Career Lessons From Olympic Athletes

olympic athletes career lessons

By Heather Huhman


With the 2012 Summer Olympics in full swing, we're fascinated by stories of individuals who have the vigor and dedication to truly excel at their passions worldwide. It's a likely story for Olympic athletes, but what about us common folk who are working to excel at our decidedly less flashy desk jobs?

Believe it or not, we can learn a lot from these larger-than-life athletes when it comes to cultivating a successful career and personal brand. Check out these three career lessons we can learn from Olympic athletes:

1. Remember to search for purpose and meaning.
Many Olympic athletes have been dedicated to their sports since childhood, but it's okay if you aren't yet sure where you want to end up. You don't have to have a singular, set goal in mind for your career-although if you do, great! The key is to identify what kind of work you'll truly feel engaged and excited about. What types of activities do you naturally gravitate toward? When you have free time, what do you find yourself doing, reading or thinking about?

There's no reason to pursue a career in a field you're not passionate about, despite external factors like pay, prestige, or other people's expectations. If deep down you know you were born to be a muralist, don't settle for a job you've been pressured into by society. If you're doing something you love, you'll be more likely to excel at it, anyway.

More: 7 Part-Time Jobs That Pay Up To $40 An Hour


2. Always keep your mental health in check.
Although any sort of career comes with its frustrations, Olympic athletes have to be the epitome of sound mental health if they want to effectively deal with the competition and tough training that comes with their profession.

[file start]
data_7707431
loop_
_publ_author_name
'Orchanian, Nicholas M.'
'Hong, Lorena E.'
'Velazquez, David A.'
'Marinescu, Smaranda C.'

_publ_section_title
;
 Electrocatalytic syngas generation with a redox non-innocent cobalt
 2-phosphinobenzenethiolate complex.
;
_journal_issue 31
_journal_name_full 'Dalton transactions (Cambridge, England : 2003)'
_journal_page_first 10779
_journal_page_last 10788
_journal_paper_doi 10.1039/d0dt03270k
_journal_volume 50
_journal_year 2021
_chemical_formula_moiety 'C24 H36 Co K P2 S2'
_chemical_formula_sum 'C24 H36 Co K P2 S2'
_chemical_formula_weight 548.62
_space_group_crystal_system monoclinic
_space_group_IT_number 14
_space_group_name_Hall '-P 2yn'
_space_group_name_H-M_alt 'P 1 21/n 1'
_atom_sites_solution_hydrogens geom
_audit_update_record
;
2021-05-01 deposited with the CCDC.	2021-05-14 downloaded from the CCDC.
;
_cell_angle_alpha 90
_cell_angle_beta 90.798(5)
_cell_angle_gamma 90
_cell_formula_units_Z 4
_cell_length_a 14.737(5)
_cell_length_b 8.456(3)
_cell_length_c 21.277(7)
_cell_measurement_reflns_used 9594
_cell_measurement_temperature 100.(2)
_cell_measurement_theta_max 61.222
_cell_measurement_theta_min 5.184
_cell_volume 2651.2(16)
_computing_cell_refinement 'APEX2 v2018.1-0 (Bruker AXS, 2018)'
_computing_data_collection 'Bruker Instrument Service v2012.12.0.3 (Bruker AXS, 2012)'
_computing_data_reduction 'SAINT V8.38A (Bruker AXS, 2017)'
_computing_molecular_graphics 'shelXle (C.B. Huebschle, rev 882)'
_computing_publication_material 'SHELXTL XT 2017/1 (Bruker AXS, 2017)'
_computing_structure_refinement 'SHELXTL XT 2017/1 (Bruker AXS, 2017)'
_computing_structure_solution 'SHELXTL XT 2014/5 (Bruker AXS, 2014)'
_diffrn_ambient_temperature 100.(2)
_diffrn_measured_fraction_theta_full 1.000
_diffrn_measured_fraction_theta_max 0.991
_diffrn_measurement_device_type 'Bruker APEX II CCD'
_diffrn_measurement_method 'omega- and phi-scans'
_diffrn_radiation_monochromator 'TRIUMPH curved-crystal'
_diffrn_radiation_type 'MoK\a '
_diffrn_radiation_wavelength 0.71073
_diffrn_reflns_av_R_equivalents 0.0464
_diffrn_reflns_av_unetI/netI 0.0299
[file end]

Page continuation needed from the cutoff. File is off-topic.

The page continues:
If you're prone to bouts of frustration when it comes to your career and work, learn what sorts of things trigger these emotions and work to tackle the issue before you're overwhelmed. While Olympians are dedicated to keeping tip-top physical health to help their teams excel, they know their hard work is for nothing if they aren't happy themselves.


3. Don't just go through the motions-advocate for change.
Too many people fall into autopilot once they've landed a job. Many end up feeling like their actions don't translate to the greater good.

To combat such a mentality, it's important to be a constant advocate for change and improvement where you see fit. Thanks to the work of gender activists, Saudi Arabia will include female athletes in their Olympic lineup for the first time ever. And when both Australian and Japanese officials came under fire for affording their men's team better travel privileges than the women's team, the female athletes knew it was important to continue for excellence and fairness regardless: "When we won the World Cup, our seats were changed to business class for our return flight," said Homare Sawa, the 2011 FIFA Women's World Player of the Year. "I hope we can produce a good result again and be treated the same way."


It can be easy to get hung up on the excitement of the Olympics without thinking critically about how their professional integrity could relate to our own lives. Take these lessons with you as you gear up to enjoy the games.

What are some other career lessons we can learn from Olympic athletes? Share your thoughts below.

First Person: Olympic Runner Guor Marial



Don't Miss: Companies Hiring Now



More From AOL Jobs



Looking for a job? Click here to get started.


Glassdoor

Editor

Glassdoor is your free inside look at jobs and companies. Salary details, company reviews, and interview questions — all posted anonymously by employees and job seekers.

Add a Comment

*0 / 3000 Character Maximum

Search Jobs

In Partnership With
Keywords:
Location:

Search Articles

Top Companies Hiring

April 20 - April 27

Looking for work? See what companies added new openings this week.